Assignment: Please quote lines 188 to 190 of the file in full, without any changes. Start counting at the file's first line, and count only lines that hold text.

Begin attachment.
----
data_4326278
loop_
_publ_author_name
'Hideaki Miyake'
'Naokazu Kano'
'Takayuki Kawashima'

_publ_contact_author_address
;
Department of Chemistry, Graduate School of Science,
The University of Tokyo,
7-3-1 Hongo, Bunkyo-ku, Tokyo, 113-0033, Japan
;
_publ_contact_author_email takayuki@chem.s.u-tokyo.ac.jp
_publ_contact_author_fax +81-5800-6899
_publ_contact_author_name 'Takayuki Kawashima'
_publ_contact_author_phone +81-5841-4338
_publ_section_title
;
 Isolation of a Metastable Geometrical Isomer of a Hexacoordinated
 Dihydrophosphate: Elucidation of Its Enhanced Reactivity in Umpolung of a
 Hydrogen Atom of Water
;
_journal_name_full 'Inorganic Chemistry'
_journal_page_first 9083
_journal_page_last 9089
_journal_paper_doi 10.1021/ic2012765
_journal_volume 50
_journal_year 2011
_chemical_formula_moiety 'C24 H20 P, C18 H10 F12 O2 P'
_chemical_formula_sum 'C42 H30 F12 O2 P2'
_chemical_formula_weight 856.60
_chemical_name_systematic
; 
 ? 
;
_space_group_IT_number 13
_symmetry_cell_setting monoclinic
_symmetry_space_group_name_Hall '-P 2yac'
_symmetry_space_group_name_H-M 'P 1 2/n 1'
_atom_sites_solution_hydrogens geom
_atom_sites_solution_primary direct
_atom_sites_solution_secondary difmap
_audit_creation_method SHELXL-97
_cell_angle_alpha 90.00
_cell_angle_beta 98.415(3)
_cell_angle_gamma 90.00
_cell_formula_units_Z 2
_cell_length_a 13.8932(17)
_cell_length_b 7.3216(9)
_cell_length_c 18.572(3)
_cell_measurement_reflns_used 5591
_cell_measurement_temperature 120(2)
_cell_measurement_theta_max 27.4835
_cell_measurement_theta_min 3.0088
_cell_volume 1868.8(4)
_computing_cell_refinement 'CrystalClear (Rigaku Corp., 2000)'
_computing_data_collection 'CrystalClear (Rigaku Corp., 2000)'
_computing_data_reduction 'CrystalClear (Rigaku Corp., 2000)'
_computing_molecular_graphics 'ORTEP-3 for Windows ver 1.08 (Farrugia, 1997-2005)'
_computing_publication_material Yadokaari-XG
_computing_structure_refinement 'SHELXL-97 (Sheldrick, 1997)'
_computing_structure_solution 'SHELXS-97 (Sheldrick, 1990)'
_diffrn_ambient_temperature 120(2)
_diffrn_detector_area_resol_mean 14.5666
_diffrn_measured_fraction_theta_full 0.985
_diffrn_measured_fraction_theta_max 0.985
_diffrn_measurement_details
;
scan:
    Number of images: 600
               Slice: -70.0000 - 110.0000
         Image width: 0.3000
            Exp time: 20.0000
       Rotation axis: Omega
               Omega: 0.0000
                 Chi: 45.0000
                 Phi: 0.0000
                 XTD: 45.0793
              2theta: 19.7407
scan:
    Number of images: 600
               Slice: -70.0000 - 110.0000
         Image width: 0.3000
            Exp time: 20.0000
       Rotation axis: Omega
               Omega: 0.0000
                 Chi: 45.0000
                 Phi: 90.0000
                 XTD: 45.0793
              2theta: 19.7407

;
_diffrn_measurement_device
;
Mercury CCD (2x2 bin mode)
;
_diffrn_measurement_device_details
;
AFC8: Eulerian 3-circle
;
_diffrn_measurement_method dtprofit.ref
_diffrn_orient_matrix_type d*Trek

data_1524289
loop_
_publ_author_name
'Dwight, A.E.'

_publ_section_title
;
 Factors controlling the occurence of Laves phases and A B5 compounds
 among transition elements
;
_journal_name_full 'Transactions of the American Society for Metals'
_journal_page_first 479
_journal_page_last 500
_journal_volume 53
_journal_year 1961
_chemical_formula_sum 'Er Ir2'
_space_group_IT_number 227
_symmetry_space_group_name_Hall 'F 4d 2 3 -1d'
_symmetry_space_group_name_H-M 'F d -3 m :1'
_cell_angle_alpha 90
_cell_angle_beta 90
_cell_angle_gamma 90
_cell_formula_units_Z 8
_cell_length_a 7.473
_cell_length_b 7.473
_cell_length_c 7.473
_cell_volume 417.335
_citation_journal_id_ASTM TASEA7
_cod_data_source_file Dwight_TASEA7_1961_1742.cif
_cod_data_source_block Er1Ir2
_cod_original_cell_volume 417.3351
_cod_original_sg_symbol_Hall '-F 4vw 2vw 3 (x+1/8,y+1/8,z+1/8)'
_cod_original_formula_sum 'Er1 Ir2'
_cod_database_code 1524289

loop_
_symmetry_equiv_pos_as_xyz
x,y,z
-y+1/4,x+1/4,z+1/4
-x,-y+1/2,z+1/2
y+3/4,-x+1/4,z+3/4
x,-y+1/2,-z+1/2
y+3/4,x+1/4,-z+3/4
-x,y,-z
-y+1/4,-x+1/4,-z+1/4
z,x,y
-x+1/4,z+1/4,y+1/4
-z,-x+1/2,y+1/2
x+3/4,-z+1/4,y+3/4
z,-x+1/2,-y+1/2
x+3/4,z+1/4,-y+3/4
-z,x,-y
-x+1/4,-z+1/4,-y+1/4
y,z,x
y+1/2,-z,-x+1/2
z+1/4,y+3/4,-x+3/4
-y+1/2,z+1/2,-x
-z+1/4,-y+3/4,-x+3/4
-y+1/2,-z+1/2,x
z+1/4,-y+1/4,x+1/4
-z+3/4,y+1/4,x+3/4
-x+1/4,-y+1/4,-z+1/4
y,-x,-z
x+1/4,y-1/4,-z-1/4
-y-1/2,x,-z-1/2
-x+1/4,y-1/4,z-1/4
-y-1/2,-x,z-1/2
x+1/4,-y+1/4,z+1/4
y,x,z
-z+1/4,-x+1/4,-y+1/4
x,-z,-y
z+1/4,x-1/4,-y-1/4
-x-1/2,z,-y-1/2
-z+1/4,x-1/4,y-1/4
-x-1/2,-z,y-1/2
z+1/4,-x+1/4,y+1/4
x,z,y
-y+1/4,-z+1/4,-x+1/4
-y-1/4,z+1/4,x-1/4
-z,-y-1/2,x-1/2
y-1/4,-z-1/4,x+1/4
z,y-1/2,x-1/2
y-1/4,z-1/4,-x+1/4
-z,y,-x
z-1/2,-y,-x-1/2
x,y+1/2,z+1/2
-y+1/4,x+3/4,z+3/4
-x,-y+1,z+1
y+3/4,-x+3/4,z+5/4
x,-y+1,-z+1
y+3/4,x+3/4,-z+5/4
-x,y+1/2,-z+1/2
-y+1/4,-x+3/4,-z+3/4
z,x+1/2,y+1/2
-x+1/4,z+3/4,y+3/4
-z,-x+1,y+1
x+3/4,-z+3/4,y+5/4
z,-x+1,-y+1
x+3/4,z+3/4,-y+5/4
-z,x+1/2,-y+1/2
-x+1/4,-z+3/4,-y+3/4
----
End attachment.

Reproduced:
y+3/4,-x+3/4,z+5/4
x,-y+1,-z+1
y+3/4,x+3/4,-z+5/4